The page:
Beginner’s curriculum

I recently received an email from a beginner enquirying about how to take a better approach to learning BJJ. The email illustrates the common idea that many beginners have, that BJJ is a collection of techniques. Unfortunately, many BJJ coaches and instructors encourage this idea by running a class composed entirely of techniques.

Techniques are useful in BJJ in highly constrained circumstances—namely when your oppponent has limited ability to move. But the majority of rolling is unconstrained because your opponent usually has a lot of freedom to move.

Beginners need conceptual understanding of what they are trying to achieve, not a recipe of steps. I’ve included the curriculum I use for beginners in my reply below. Note that it is conceptual, rather than technique based.

Hi Stu,

> I live very  far away from your dojo in the U.S. I am new to
> BJJ and looking to apply the 80/20 principle to learning it.

If you are near a Straight Blast gym or affiliate then check them out. Getting good at BJJ is more about HOW to train rather than WHAT to train. Attending a SBGi gym will give you a feel for the how.

> I am wondering if you have come up with a list of
> techniques, escapes, sweeps and et cetera that you could
> recommend.

In my opinion, learning BJJ as a list of techniques is a very slow way to gain competance. It leads to frustration and most people quit before they get to a decent level. Unfortunately, BJJ is taught this way in most gyms.

Learning a technique (a series of steps) leads to confusion because you don’t know which steps are important and which ones you can skip. In the frenzy of a live roll, you can’t perform a technique exactly so you need to modify how you do it on the fly. Technique based learning doesn’t give you the skills needed to do this.

> DO you have a curriculum that you have mapped out for a
> beginner? If so, you would be kind enough to share it, would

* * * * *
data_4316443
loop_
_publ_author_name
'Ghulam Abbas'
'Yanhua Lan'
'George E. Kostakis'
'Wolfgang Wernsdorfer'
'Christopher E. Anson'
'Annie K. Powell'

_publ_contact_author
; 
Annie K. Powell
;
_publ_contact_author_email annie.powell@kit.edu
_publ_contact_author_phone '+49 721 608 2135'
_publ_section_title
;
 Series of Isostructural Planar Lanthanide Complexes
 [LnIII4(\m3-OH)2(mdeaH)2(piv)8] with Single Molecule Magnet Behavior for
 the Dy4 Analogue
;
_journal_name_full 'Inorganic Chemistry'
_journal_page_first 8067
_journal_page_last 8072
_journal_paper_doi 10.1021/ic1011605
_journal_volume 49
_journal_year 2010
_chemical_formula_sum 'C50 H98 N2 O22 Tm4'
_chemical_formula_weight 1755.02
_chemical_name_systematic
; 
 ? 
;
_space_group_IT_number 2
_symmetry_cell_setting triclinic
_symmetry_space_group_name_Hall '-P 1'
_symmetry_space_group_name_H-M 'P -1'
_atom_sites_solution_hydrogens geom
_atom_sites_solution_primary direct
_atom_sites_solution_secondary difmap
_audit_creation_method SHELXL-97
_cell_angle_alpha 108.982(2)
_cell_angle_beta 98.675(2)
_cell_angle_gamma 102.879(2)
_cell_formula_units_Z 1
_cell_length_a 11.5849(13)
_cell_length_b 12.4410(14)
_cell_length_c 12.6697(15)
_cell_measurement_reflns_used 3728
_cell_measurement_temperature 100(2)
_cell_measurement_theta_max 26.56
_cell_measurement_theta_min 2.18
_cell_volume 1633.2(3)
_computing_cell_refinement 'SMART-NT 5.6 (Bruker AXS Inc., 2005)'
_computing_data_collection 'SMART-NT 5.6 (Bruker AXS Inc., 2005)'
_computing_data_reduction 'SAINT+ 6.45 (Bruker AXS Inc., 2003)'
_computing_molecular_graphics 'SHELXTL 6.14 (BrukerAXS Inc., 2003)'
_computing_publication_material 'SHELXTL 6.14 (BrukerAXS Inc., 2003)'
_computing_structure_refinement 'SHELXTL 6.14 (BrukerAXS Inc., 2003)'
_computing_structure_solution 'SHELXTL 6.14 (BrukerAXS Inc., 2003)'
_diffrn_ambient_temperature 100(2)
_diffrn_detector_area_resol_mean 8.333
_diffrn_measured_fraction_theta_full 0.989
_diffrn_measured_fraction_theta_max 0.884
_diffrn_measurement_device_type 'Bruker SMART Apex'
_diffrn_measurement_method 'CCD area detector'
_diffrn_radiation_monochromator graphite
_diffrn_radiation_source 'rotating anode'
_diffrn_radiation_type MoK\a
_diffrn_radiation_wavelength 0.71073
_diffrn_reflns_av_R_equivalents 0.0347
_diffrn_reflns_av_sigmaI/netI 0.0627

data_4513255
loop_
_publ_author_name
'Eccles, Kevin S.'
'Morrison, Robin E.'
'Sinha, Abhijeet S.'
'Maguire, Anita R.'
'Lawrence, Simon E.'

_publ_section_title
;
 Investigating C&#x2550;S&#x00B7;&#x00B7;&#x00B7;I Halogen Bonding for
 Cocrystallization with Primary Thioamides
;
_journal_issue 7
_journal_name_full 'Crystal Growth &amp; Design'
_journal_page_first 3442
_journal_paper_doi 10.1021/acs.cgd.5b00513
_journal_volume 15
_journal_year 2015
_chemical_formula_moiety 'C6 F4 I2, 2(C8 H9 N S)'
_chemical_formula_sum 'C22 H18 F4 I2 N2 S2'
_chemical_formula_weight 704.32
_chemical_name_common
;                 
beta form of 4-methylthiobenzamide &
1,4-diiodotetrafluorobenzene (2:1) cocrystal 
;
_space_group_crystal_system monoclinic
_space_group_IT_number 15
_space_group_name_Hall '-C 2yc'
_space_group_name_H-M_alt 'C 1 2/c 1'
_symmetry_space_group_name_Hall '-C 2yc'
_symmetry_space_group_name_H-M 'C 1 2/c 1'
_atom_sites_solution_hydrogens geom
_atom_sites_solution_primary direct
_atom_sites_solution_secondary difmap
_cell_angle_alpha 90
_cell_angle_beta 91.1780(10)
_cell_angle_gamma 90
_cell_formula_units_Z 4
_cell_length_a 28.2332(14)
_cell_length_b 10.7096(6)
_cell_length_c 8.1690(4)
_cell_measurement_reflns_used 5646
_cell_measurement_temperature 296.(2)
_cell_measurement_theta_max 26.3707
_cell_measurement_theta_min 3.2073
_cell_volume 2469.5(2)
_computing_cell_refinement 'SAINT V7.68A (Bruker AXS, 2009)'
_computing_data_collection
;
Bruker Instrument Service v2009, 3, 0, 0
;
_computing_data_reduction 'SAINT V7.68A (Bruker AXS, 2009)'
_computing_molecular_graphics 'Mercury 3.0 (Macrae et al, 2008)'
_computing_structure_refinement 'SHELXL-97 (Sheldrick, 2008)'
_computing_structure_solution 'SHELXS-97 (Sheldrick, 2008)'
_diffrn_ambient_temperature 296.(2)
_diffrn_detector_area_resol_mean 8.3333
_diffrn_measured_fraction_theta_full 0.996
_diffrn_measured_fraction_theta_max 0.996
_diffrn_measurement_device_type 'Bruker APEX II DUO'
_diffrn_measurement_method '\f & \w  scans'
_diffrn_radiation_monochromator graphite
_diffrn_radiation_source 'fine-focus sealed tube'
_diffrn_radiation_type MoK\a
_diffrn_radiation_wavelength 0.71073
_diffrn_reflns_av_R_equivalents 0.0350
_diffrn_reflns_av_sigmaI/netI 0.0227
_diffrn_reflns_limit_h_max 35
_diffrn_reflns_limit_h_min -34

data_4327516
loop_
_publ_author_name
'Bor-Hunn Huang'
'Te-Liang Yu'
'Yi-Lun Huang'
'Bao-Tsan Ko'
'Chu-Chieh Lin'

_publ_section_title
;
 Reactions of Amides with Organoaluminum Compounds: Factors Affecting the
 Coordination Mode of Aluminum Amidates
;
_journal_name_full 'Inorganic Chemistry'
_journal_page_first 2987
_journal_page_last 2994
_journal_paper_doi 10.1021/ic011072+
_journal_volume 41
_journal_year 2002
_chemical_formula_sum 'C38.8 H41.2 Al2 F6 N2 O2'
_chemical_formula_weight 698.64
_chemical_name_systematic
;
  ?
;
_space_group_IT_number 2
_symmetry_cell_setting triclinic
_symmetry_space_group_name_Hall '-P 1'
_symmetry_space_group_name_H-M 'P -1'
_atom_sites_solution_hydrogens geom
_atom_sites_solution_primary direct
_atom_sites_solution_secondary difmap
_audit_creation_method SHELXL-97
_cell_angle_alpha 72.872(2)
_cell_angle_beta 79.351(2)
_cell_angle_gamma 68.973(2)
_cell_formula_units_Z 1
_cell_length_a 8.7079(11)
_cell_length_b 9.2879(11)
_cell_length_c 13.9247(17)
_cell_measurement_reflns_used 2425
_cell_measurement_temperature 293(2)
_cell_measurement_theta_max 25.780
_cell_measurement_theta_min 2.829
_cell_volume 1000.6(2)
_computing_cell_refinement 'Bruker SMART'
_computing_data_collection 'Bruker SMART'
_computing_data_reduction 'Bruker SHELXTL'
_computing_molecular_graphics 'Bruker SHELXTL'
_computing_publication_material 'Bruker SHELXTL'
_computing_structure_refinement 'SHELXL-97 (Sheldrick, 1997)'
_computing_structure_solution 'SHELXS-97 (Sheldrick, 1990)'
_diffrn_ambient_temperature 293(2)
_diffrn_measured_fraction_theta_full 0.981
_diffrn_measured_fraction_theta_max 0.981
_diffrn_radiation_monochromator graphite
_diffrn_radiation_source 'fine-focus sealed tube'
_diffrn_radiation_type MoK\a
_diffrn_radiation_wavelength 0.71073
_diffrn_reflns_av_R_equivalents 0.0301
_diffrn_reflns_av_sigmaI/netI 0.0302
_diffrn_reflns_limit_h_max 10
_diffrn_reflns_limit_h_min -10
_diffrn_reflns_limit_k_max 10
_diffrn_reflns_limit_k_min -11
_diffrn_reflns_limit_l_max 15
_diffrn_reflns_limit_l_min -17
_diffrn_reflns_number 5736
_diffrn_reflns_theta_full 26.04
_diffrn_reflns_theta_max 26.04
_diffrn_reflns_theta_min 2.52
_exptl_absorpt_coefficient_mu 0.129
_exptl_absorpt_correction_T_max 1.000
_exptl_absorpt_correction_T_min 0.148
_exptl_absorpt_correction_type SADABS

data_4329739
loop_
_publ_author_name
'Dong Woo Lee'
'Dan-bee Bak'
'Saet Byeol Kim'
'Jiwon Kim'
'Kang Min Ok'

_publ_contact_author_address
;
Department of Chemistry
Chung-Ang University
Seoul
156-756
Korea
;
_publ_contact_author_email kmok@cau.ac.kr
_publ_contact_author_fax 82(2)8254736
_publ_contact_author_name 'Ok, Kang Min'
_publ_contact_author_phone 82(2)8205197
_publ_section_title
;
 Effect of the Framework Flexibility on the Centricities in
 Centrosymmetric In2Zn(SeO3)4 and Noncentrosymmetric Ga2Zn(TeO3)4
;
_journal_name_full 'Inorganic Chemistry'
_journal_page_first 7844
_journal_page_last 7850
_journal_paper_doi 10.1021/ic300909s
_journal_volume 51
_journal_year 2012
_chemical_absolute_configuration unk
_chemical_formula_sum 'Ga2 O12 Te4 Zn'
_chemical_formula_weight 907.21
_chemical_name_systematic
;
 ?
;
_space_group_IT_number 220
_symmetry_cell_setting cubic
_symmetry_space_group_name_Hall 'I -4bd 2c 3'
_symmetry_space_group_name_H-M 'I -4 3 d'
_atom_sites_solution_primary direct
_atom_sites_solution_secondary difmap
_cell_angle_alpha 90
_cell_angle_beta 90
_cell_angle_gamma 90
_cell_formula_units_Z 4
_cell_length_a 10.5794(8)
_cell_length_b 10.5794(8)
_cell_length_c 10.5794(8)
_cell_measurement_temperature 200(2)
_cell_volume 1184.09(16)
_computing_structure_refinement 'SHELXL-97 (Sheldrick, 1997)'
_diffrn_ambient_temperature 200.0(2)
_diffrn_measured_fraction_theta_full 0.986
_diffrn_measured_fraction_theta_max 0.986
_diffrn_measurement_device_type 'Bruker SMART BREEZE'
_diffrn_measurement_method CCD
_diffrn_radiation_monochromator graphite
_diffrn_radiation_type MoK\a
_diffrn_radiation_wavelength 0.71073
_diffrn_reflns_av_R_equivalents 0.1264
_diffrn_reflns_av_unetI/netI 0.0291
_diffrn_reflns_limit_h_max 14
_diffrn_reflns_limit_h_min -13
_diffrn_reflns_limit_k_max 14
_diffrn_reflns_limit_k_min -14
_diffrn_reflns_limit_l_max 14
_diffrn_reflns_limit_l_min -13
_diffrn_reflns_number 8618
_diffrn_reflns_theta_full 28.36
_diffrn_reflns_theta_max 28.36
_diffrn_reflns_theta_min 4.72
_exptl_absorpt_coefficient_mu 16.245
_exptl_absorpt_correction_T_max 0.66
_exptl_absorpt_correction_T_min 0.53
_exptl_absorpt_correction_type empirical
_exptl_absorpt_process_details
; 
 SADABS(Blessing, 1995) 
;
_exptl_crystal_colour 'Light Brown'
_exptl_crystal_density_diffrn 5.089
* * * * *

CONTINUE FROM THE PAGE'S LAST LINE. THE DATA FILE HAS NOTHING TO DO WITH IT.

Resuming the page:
> you not?

Here’s the list of skills I think all beginners should have. You will note that there are not a lot of techniques in the curriculum.


  • Work your neck mobility for injury prevention.
  • Shoulder and hip alignment to achieve a strong spine.
  • Improve your hip range of motion (deep squat).
  • Keep elbows close to your ribs when you require strong arms.


  • Training is training. It’s not competition.
  • If you’re not getting passed, swept or submitted it’s not because you’re good, it’s because you’re stagnant.
  • Slow down and use less strength. Non-attribute based training.


  • Single leg takedowns.
  • Guard pulling.

Guard bottom:

  • Learn how to get back to your feet.
  • Learn how to get underneath your opponents to off-balance them.
  • Avoid trying to submit until you feel confident with the above two points.
  • Avoid closed guard till you have a few years of experience.

Guard passing:

  • Don’t get swept or submitted – requires good grips and correct posture.
  • You need to know how to pass over, under and around the legs.
  • Passing is about flowing like water, always taking the easiest path. This mean you change your passing style according to how your opponent resists.

Defending game:

  • Don’t let your opponent control your head.
  • Learn elbow-knee escape.

Attacking game:

  • Establish dominant control and be able to transition to other positions of control without letting your opponent escape.
  • Now is the time for techniques. When you have good control, there is much less that your opponent can do to stop you, so a step by step approach works here.
    • Arm triangles
    • Armbars
    • Shoulder locks
    • Other chokes (guillotines, RNC, north-south choke)

> I think have a blue print of high percentage techniques
> would be very helpful to me. Thank you for your time and
> effort in helping me on my journey into BJJ

The most important technique is the elbow-knee escape. You will use this a lot throughout your BJJ career.

Next you’ll want to develop a guard that keeps you safe. Avoid closed guard. Just because you’re not getting passed, doesn’t mean you have a good guard. It means you’re stalling. A good guard is one that prevents your opponent from passing AND lets you get on top of your opponent. Think seated, butterfly, x and de-la riva guards.

That’s it for the moment. As a beginner, you’ll spend a lot of time on the bottom so learn to be comfortable there.

For more technical information, I’ve got a list of online resources that I’ve found to be useful.

All the best for your BJJ journey.



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